IEEE Recommended Practices

What are the recommended practices of the Institute of Electrical and Electronic Engineers (IEEE) regarding surge protection?

IEEE Std 1100-2005
The following are excerpts from the IEEE Emerald Book: IEEE Recommended Practice for Powering and Grounding Electronic Equipment

3.4.3 Surge protection
Surges can have many effects on equipment, ranging from no detectable effect to complete destruction…electronic devices can have their operation upset before hard failure occurs. The semiconductor junctions of electronic devices are particularly susceptible to progressive deterioration…few solid-state devices can tolerate much more than twice their normal rating.  Furthermore, data processing equipment can be affected by fast changes in voltage with relatively small amplitude compared to the hardware-damaging over voltages…For large surge currents; this diversion is best accomplished in several stages.  The first diversion should be performed at the entrance to the building   with a second protective device at the power panel or at the terminals of a connected load, or both…
TPD Comment: IEEE recommends multilayered or staged surge suppression strategies to protect today’s sophisticated electronic loads. As power supplies get mass produced and more cheaply made, and circuit boards get smaller and smaller (and therefore more sensitive to even small transient surges), the need for surge suppression and filtering is critical in today’s world.

4.4.5 Potential impact of EMI
Depending on the severity of the surge and the susceptibility of the equipment, three types of occurrences are possible (in addition to damage caused to cables and conductors): data disruption, hardware stress, and hardware destruction. Type-I, signal-data disruption
Signal-carrying circuits are susceptible to surge interference via conduction, inductive and capacitive coupling, and electromagnetic radiation. Both near-and far-field phenomena affect these circuits as EMI. When surges are actually observed on signal lines, it’s often assumed, just because the signal circuits are still working, that the noise is below the circuit’s EMI threshold, and things are therefore acceptable. This is not so…
TPD Comment: IEEE recommends surge suppression on exposed data lines to reduce or eliminate failures or lockups due to noise or radiated interference that gets on and contaminates lines. Regardless of whether the disturbance comes from the electrical power system or is inductively coupled onto the lines from a nearby lighting strike (anywhere up to a quarter mile away), data lines need protected. Type-II, gradual hardware stress and latent failures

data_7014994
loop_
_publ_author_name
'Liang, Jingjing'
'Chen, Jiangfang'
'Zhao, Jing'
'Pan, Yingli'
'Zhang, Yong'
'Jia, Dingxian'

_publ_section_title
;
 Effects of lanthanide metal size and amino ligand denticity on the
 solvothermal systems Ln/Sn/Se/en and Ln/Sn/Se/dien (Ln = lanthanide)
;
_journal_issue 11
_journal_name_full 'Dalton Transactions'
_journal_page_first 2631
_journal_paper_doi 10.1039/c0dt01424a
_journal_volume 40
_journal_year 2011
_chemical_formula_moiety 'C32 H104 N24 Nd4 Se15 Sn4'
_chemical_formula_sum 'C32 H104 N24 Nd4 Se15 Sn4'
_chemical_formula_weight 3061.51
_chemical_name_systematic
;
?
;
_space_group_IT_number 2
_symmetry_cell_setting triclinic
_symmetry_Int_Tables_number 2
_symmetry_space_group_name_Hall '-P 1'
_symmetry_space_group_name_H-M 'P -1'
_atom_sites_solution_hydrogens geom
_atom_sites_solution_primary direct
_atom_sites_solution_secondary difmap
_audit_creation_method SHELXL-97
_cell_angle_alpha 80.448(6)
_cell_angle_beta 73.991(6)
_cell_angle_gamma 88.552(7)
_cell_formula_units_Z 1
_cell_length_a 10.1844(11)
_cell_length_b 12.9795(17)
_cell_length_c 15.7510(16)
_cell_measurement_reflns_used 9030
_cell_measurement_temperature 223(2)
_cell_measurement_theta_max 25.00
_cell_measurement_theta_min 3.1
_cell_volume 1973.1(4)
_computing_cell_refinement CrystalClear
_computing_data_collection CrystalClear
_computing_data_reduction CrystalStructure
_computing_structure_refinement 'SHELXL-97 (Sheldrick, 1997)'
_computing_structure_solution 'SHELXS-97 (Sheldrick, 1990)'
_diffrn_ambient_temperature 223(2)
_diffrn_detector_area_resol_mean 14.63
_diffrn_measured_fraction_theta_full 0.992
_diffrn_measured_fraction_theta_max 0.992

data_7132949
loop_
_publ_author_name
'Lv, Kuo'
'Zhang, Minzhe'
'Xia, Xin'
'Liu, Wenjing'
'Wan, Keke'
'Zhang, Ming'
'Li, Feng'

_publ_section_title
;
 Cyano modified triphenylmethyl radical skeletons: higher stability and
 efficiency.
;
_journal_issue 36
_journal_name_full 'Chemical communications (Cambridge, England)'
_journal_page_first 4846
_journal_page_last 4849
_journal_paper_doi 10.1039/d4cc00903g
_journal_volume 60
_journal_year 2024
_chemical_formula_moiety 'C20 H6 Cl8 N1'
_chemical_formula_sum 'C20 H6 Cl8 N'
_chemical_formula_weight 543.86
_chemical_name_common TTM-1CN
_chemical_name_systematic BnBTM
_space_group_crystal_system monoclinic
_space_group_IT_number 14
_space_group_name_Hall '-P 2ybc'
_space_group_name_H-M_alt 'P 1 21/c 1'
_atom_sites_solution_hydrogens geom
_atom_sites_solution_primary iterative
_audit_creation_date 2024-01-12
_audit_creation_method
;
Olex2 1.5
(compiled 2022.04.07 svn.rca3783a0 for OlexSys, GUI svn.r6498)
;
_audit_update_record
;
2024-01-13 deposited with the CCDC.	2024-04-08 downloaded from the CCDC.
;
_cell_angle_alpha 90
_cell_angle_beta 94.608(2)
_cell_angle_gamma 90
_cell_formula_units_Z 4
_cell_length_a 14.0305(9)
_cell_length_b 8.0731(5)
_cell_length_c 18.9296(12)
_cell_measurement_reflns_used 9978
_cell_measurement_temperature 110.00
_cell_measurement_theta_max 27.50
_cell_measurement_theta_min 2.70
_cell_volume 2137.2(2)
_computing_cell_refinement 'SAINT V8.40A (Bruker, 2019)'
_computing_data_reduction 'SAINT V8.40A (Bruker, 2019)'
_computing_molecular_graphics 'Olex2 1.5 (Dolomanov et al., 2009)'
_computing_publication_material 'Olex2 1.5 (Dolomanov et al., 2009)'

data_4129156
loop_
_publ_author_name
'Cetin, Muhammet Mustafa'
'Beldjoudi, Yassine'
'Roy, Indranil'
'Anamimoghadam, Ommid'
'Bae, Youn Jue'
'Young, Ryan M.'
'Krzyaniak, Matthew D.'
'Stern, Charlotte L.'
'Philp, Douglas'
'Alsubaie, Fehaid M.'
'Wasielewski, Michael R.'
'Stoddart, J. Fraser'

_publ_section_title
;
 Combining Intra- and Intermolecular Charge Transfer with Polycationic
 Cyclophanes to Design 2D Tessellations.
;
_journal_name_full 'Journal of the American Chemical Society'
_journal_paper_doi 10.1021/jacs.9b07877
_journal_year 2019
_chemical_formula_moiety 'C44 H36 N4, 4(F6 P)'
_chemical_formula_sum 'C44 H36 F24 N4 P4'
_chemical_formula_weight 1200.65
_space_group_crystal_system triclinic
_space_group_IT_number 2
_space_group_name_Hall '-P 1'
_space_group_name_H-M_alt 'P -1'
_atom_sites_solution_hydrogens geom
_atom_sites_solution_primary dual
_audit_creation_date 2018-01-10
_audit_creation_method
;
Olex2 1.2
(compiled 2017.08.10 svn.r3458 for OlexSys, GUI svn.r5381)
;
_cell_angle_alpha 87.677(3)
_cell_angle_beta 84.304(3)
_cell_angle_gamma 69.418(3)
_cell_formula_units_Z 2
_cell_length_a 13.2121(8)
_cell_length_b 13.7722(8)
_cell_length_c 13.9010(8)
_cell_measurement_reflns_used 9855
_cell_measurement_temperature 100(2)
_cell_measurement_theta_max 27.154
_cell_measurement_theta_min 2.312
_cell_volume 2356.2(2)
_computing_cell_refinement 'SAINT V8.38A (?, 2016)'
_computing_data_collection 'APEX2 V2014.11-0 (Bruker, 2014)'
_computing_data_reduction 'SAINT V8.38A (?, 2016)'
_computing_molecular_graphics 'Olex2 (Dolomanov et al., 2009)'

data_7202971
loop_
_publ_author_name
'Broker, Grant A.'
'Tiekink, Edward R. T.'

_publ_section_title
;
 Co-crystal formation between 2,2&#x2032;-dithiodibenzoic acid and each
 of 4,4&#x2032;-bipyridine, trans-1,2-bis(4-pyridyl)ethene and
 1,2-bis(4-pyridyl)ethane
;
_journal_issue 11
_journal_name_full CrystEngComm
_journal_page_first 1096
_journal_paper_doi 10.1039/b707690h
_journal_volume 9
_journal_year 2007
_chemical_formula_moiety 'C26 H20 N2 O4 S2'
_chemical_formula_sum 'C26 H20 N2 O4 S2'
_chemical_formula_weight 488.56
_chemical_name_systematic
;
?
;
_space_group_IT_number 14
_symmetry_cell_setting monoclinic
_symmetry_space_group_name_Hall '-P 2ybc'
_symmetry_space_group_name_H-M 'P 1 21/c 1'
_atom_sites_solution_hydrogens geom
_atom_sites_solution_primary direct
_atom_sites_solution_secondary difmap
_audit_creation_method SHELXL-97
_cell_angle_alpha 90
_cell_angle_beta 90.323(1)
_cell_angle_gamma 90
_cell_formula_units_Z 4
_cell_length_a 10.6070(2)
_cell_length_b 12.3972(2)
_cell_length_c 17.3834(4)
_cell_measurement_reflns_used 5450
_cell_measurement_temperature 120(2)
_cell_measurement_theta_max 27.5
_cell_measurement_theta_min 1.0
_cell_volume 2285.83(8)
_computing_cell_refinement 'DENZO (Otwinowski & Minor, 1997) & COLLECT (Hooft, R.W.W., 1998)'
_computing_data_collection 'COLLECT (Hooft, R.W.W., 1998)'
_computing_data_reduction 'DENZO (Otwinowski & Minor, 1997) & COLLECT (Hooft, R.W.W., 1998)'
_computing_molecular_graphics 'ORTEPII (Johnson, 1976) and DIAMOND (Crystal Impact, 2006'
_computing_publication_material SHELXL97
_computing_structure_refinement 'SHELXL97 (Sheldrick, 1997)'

A single lightning or switching surge often causes immediate, but not readily apparent physical damage to semiconductor devices. This damage then finally appears at some late time at which point the failure is obvious. This once controversial, but now accepted condition is called latent semiconductor device failure. For example, a single larger surge or several repetitive exposures to lower magnitude surges often cause a gradual performance deterioration, which may finally be associated with intermittent equipment operation as opposed to immediate catastrophic failure of the semiconductor device. In such cases where the semiconductor itself has had its performance marginalized, it is often difficult to differentiate between software-and hardware-induced errors.
TPD Comment: Everyone knows that a single lightning strike or other large surge event can cause immediate destruction to a circuit chip. But, even if the remaining energy actually getting to circuit boards from a lightning strike is not large enough to destroy the board, the effects of the surge energy will cause premature failure at some point in the future. Even if lightning and power company surges would never happen again, overtime circuit boards and power supplies will prematurely fail due to an accumulative effect of internally generated transients. And, before total failure the deteriorated chips slow processing functions and cause intermittent errors, lockups, and reprogramming issues. This is why IEEE is recommends both surge protection (for large impulses such as lightning) and high frequency filtering (to prevent gradual degradation to circuit boards and electronic loads. A TTLP power filter on the breaker panel is the most cost effective way to protect all loads. Type-III, immediate hardware destruction